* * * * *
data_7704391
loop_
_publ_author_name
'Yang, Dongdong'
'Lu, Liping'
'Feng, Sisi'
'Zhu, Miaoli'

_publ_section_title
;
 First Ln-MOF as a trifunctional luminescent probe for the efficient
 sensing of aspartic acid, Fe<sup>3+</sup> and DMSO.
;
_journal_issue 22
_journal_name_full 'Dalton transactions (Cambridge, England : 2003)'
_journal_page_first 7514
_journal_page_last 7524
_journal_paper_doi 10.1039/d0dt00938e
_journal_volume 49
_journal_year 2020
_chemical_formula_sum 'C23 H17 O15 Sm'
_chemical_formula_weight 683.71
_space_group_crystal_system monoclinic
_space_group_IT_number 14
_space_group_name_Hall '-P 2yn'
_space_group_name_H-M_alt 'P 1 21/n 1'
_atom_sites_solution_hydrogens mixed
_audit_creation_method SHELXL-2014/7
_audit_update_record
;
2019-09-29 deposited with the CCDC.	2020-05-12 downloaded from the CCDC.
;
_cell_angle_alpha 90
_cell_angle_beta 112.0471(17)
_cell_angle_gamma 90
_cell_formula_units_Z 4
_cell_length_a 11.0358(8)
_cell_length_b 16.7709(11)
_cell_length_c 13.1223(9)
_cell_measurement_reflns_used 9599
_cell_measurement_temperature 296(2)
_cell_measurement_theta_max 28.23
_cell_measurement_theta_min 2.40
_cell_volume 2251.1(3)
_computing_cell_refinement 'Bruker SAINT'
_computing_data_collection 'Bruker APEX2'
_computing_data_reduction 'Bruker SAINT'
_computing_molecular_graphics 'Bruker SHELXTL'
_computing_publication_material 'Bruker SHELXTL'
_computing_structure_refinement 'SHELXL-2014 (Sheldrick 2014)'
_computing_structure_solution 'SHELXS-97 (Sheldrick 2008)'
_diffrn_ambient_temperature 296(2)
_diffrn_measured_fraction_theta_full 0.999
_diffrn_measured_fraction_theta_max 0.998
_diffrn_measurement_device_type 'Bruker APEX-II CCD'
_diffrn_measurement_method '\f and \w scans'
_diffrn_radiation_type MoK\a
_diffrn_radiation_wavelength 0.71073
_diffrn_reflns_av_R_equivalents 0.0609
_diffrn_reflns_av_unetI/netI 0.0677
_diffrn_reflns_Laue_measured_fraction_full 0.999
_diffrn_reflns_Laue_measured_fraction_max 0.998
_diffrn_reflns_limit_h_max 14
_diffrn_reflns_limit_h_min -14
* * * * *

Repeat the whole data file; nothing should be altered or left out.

data_7704391
loop_
_publ_author_name
'Yang, Dongdong'
'Lu, Liping'
'Feng, Sisi'
'Zhu, Miaoli'

_publ_section_title
;
 First Ln-MOF as a trifunctional luminescent probe for the efficient
 sensing of aspartic acid, Fe<sup>3+</sup> and DMSO.
;
_journal_issue 22
_journal_name_full 'Dalton transactions (Cambridge, England : 2003)'
_journal_page_first 7514
_journal_page_last 7524
_journal_paper_doi 10.1039/d0dt00938e
_journal_volume 49
_journal_year 2020
_chemical_formula_sum 'C23 H17 O15 Sm'
_chemical_formula_weight 683.71
_space_group_crystal_system monoclinic
_space_group_IT_number 14
_space_group_name_Hall '-P 2yn'
_space_group_name_H-M_alt 'P 1 21/n 1'
_atom_sites_solution_hydrogens mixed
_audit_creation_method SHELXL-2014/7
_audit_update_record
;
2019-09-29 deposited with the CCDC.	2020-05-12 downloaded from the CCDC.
;
_cell_angle_alpha 90
_cell_angle_beta 112.0471(17)
_cell_angle_gamma 90
_cell_formula_units_Z 4
_cell_length_a 11.0358(8)
_cell_length_b 16.7709(11)
_cell_length_c 13.1223(9)
_cell_measurement_reflns_used 9599
_cell_measurement_temperature 296(2)
_cell_measurement_theta_max 28.23
_cell_measurement_theta_min 2.40
_cell_volume 2251.1(3)
_computing_cell_refinement 'Bruker SAINT'
_computing_data_collection 'Bruker APEX2'
_computing_data_reduction 'Bruker SAINT'
_computing_molecular_graphics 'Bruker SHELXTL'
_computing_publication_material 'Bruker SHELXTL'
_computing_structure_refinement 'SHELXL-2014 (Sheldrick 2014)'
_computing_structure_solution 'SHELXS-97 (Sheldrick 2008)'
_diffrn_ambient_temperature 296(2)
_diffrn_measured_fraction_theta_full 0.999
_diffrn_measured_fraction_theta_max 0.998
_diffrn_measurement_device_type 'Bruker APEX-II CCD'
_diffrn_measurement_method '\f and \w scans'
_diffrn_radiation_type MoK\a
_diffrn_radiation_wavelength 0.71073
_diffrn_reflns_av_R_equivalents 0.0609
_diffrn_reflns_av_unetI/netI 0.0677
_diffrn_reflns_Laue_measured_fraction_full 0.999
_diffrn_reflns_Laue_measured_fraction_max 0.998
_diffrn_reflns_limit_h_max 14
_diffrn_reflns_limit_h_min -14